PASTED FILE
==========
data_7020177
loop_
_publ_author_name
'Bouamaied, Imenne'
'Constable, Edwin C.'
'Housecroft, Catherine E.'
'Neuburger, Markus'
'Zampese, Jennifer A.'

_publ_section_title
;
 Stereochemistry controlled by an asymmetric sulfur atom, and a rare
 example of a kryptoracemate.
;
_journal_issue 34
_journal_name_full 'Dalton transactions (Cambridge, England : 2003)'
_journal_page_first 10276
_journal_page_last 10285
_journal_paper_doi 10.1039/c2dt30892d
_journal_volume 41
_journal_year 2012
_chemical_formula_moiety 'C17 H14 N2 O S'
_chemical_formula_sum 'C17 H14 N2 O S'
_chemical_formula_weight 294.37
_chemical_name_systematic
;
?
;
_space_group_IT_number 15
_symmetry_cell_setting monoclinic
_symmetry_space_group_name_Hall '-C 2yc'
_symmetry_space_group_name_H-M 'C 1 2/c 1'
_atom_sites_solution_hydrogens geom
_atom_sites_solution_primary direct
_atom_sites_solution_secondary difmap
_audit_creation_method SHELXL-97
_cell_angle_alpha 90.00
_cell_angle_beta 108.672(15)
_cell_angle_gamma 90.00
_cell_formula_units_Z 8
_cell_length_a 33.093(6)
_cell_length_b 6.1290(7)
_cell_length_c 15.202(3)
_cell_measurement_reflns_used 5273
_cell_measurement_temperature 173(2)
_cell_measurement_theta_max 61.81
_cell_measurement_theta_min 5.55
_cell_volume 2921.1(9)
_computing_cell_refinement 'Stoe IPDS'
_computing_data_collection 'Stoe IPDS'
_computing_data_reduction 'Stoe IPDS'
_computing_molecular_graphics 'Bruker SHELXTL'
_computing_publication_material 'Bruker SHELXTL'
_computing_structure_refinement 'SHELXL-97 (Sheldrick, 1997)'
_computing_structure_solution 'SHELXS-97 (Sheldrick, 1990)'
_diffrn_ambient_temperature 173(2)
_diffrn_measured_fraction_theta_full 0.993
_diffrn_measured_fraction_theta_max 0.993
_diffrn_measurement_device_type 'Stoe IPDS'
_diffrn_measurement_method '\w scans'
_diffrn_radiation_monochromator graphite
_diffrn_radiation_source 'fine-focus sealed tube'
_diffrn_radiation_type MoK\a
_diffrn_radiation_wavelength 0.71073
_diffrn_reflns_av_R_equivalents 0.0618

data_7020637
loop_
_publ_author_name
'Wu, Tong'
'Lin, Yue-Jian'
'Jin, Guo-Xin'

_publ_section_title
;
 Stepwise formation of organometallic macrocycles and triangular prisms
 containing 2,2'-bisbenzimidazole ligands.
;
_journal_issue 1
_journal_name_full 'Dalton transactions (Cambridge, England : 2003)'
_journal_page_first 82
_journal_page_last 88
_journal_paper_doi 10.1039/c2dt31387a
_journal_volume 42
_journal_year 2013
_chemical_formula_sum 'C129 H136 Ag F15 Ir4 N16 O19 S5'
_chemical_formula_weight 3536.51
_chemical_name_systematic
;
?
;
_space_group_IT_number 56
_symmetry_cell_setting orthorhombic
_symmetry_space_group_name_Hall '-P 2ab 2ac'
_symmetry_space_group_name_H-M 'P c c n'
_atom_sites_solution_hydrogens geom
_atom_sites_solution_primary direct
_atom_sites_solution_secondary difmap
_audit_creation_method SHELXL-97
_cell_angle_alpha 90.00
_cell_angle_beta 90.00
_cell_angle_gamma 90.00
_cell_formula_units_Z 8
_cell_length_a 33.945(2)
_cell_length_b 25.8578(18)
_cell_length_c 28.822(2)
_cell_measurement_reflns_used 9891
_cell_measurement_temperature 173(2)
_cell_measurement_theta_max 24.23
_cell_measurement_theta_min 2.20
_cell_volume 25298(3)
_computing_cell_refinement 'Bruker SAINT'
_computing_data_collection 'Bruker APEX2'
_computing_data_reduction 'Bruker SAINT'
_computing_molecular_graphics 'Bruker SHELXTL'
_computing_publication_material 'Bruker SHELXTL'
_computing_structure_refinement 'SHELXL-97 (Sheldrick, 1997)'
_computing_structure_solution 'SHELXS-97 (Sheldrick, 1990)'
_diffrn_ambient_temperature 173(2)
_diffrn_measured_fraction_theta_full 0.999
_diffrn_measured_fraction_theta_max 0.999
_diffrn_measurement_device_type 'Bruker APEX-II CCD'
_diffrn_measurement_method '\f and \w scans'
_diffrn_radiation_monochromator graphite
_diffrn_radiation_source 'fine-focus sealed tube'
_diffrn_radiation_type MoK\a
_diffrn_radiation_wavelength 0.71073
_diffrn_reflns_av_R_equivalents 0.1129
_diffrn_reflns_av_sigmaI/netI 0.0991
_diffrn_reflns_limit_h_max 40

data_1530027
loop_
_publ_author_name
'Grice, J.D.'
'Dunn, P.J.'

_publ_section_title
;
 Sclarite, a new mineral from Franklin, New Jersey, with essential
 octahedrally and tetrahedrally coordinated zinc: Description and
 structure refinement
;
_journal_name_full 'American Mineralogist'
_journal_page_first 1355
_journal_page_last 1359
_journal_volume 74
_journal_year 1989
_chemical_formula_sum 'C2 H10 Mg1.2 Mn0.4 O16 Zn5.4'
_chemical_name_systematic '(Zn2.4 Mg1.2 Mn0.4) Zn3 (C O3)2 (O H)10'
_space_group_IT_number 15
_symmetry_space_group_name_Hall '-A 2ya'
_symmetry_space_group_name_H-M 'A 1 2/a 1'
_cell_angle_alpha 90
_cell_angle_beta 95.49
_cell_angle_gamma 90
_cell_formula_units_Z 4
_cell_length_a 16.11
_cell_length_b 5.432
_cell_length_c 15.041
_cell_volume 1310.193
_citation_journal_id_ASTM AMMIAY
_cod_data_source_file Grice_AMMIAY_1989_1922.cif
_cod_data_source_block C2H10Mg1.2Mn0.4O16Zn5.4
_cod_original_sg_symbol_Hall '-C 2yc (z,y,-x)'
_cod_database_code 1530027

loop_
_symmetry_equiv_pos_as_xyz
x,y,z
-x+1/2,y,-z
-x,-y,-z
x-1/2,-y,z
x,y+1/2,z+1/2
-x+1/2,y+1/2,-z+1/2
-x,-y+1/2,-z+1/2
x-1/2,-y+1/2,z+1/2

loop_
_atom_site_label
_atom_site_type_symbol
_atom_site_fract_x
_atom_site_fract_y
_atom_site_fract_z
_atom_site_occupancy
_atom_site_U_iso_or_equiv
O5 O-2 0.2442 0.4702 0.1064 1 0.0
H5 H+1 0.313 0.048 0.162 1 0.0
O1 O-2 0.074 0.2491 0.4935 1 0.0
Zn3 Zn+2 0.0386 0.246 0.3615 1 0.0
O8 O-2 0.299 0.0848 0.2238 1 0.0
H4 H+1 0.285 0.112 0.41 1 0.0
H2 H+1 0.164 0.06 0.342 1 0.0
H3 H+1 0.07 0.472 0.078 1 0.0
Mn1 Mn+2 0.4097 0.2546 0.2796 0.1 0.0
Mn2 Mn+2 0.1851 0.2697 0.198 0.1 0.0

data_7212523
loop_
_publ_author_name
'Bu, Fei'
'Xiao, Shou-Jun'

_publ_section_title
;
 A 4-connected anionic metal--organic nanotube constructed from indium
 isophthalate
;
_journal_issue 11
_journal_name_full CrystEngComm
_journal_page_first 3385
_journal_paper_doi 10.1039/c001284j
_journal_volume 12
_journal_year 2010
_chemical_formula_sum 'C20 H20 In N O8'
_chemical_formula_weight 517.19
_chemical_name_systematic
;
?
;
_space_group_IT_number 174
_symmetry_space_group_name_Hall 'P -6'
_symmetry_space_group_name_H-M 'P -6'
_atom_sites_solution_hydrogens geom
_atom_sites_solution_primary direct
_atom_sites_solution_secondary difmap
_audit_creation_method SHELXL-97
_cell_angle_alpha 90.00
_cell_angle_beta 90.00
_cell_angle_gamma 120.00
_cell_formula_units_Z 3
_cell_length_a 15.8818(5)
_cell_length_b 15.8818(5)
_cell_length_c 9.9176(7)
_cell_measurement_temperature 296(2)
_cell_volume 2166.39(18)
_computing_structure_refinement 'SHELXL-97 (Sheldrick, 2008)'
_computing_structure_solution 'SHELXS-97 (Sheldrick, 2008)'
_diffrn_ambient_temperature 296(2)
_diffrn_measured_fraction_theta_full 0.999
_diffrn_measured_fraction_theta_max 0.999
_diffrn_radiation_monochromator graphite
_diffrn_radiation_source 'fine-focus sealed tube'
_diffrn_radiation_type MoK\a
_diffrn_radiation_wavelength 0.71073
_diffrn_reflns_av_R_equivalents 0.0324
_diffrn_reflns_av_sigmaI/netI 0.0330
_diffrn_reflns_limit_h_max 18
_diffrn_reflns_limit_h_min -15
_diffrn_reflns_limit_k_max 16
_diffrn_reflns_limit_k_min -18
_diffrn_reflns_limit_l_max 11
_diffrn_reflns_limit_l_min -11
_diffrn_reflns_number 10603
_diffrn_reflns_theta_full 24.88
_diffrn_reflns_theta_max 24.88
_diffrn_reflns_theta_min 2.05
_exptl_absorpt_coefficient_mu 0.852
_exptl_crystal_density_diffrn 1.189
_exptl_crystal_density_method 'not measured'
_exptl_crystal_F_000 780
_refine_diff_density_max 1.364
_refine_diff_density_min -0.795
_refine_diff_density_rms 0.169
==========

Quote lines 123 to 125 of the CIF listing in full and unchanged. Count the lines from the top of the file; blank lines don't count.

_diffrn_radiation_type MoK\a
_diffrn_radiation_wavelength 0.71073
_diffrn_reflns_av_R_equivalents 0.1129